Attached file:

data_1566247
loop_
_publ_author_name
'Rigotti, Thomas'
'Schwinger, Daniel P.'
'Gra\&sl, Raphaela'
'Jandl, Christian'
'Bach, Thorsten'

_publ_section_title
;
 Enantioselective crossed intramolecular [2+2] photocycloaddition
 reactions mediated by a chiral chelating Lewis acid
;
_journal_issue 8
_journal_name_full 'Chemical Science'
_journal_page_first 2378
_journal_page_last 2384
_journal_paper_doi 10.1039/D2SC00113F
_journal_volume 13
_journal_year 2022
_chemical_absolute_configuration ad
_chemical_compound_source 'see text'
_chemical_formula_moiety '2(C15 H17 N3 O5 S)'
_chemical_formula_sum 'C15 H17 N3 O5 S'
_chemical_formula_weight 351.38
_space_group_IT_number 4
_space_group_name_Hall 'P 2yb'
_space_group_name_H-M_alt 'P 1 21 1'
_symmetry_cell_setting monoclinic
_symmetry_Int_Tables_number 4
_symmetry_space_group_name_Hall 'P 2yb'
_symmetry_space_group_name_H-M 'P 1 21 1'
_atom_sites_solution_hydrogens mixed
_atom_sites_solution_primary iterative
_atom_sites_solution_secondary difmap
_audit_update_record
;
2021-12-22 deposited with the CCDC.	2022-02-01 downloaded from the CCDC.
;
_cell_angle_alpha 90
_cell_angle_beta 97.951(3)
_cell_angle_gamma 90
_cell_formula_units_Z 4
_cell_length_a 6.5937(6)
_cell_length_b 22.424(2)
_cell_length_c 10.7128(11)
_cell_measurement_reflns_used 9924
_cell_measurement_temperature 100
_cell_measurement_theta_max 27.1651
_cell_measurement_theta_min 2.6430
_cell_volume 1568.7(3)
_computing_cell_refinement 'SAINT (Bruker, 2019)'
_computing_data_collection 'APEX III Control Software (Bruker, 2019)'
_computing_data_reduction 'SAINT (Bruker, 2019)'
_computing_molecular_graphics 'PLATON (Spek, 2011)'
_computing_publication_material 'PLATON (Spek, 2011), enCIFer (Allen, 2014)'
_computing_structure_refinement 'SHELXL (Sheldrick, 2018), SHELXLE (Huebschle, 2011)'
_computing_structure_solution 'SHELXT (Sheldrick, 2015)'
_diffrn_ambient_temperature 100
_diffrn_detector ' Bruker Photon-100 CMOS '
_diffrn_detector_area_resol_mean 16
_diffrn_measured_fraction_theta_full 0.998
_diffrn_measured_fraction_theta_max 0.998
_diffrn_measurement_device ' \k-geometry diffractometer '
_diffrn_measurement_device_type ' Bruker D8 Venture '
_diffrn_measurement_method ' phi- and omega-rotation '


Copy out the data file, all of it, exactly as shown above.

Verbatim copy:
data_1566247
loop_
_publ_author_name
'Rigotti, Thomas'
'Schwinger, Daniel P.'
'Gra\&sl, Raphaela'
'Jandl, Christian'
'Bach, Thorsten'

_publ_section_title
;
 Enantioselective crossed intramolecular [2+2] photocycloaddition
 reactions mediated by a chiral chelating Lewis acid
;
_journal_issue 8
_journal_name_full 'Chemical Science'
_journal_page_first 2378
_journal_page_last 2384
_journal_paper_doi 10.1039/D2SC00113F
_journal_volume 13
_journal_year 2022
_chemical_absolute_configuration ad
_chemical_compound_source 'see text'
_chemical_formula_moiety '2(C15 H17 N3 O5 S)'
_chemical_formula_sum 'C15 H17 N3 O5 S'
_chemical_formula_weight 351.38
_space_group_IT_number 4
_space_group_name_Hall 'P 2yb'
_space_group_name_H-M_alt 'P 1 21 1'
_symmetry_cell_setting monoclinic
_symmetry_Int_Tables_number 4
_symmetry_space_group_name_Hall 'P 2yb'
_symmetry_space_group_name_H-M 'P 1 21 1'
_atom_sites_solution_hydrogens mixed
_atom_sites_solution_primary iterative
_atom_sites_solution_secondary difmap
_audit_update_record
;
2021-12-22 deposited with the CCDC.	2022-02-01 downloaded from the CCDC.
;
_cell_angle_alpha 90
_cell_angle_beta 97.951(3)
_cell_angle_gamma 90
_cell_formula_units_Z 4
_cell_length_a 6.5937(6)
_cell_length_b 22.424(2)
_cell_length_c 10.7128(11)
_cell_measurement_reflns_used 9924
_cell_measurement_temperature 100
_cell_measurement_theta_max 27.1651
_cell_measurement_theta_min 2.6430
_cell_volume 1568.7(3)
_computing_cell_refinement 'SAINT (Bruker, 2019)'
_computing_data_collection 'APEX III Control Software (Bruker, 2019)'
_computing_data_reduction 'SAINT (Bruker, 2019)'
_computing_molecular_graphics 'PLATON (Spek, 2011)'
_computing_publication_material 'PLATON (Spek, 2011), enCIFer (Allen, 2014)'
_computing_structure_refinement 'SHELXL (Sheldrick, 2018), SHELXLE (Huebschle, 2011)'
_computing_structure_solution 'SHELXT (Sheldrick, 2015)'
_diffrn_ambient_temperature 100
_diffrn_detector ' Bruker Photon-100 CMOS '
_diffrn_detector_area_resol_mean 16
_diffrn_measured_fraction_theta_full 0.998
_diffrn_measured_fraction_theta_max 0.998
_diffrn_measurement_device ' \k-geometry diffractometer '
_diffrn_measurement_device_type ' Bruker D8 Venture '
_diffrn_measurement_method ' phi- and omega-rotation '